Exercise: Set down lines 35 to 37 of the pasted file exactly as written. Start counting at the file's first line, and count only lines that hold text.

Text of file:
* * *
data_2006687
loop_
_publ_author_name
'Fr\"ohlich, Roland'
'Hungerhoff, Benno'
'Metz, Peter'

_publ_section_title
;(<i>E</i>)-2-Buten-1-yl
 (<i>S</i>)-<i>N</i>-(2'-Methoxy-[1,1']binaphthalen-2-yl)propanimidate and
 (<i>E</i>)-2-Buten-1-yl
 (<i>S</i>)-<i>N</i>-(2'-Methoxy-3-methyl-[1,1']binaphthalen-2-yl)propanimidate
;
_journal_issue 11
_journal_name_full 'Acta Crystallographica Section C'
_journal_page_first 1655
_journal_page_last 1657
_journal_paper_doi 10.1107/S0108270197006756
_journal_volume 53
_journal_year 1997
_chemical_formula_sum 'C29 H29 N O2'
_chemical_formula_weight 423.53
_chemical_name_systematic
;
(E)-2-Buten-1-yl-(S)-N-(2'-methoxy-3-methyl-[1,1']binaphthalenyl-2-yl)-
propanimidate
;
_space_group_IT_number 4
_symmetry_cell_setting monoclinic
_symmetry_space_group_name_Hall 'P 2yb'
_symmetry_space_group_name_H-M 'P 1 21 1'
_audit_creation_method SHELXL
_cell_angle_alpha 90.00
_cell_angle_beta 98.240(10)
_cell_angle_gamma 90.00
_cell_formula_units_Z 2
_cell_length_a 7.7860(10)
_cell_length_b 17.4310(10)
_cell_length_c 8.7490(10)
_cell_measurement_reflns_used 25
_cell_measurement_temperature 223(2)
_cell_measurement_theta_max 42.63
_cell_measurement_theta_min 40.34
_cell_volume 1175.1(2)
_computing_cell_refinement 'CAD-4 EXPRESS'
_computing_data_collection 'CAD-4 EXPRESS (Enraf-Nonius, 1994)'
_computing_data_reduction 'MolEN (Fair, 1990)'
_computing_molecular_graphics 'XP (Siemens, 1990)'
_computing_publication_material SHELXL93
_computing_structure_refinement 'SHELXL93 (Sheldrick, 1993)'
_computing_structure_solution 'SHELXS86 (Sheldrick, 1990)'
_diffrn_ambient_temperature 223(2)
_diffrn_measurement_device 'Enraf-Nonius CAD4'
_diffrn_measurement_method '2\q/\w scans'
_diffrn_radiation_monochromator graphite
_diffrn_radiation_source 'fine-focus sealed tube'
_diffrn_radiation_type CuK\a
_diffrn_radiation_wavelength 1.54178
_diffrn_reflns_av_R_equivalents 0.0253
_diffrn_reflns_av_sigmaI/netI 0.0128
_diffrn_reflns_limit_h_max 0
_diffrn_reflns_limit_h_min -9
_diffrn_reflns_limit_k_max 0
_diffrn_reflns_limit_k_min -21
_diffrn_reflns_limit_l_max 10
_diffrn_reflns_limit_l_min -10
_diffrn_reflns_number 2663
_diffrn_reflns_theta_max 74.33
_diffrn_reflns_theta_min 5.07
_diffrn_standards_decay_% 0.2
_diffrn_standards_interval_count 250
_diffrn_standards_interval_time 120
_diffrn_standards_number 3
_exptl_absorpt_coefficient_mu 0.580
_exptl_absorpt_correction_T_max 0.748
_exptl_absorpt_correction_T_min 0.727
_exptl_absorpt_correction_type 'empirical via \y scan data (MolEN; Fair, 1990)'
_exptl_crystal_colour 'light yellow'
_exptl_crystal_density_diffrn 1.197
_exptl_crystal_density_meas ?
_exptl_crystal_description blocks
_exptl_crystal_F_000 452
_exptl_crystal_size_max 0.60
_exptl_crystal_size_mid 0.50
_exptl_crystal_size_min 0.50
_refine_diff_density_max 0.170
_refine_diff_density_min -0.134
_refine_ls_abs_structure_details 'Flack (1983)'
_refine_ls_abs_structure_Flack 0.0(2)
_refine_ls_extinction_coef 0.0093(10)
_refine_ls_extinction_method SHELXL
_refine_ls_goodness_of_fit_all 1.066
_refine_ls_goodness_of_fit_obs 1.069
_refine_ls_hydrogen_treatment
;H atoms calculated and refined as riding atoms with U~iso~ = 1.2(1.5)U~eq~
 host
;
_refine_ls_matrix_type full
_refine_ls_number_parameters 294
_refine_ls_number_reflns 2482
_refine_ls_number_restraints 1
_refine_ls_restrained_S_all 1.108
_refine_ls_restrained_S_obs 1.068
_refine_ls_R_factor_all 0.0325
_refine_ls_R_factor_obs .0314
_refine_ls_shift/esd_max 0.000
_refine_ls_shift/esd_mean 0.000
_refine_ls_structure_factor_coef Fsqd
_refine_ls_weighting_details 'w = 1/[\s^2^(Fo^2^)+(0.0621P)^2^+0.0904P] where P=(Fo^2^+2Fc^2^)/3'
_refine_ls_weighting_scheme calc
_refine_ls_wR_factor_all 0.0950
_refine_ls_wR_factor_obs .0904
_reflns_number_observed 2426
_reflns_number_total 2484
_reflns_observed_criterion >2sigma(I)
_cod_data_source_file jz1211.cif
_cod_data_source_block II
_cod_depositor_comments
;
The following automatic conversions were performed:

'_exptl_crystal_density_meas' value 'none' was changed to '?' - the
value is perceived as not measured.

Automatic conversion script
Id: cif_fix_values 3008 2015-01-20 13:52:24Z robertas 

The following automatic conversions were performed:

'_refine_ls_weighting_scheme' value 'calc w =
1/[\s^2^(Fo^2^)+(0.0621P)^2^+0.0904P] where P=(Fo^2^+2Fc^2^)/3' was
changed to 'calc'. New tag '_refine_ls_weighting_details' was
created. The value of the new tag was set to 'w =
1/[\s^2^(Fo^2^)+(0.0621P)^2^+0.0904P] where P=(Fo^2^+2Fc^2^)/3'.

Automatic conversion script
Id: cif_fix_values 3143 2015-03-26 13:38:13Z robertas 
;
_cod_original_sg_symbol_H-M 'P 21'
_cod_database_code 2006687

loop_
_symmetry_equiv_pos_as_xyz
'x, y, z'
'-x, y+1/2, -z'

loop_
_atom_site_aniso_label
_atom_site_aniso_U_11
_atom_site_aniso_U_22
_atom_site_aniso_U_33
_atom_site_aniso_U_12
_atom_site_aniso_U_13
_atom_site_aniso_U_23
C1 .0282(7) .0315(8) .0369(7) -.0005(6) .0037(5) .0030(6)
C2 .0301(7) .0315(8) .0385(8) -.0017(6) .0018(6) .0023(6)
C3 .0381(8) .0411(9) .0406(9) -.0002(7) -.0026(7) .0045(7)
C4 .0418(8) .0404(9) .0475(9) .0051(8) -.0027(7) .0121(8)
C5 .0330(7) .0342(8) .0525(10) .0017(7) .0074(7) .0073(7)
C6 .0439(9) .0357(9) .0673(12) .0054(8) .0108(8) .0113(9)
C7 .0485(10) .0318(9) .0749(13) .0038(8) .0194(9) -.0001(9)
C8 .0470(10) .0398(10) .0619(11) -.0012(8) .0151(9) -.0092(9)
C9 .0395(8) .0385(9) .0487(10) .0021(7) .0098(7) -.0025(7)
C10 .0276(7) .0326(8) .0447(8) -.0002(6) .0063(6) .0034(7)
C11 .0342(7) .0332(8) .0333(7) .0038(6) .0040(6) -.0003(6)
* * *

_cell_formula_units_Z 2
_cell_length_a 7.7860(10)
_cell_length_b 17.4310(10)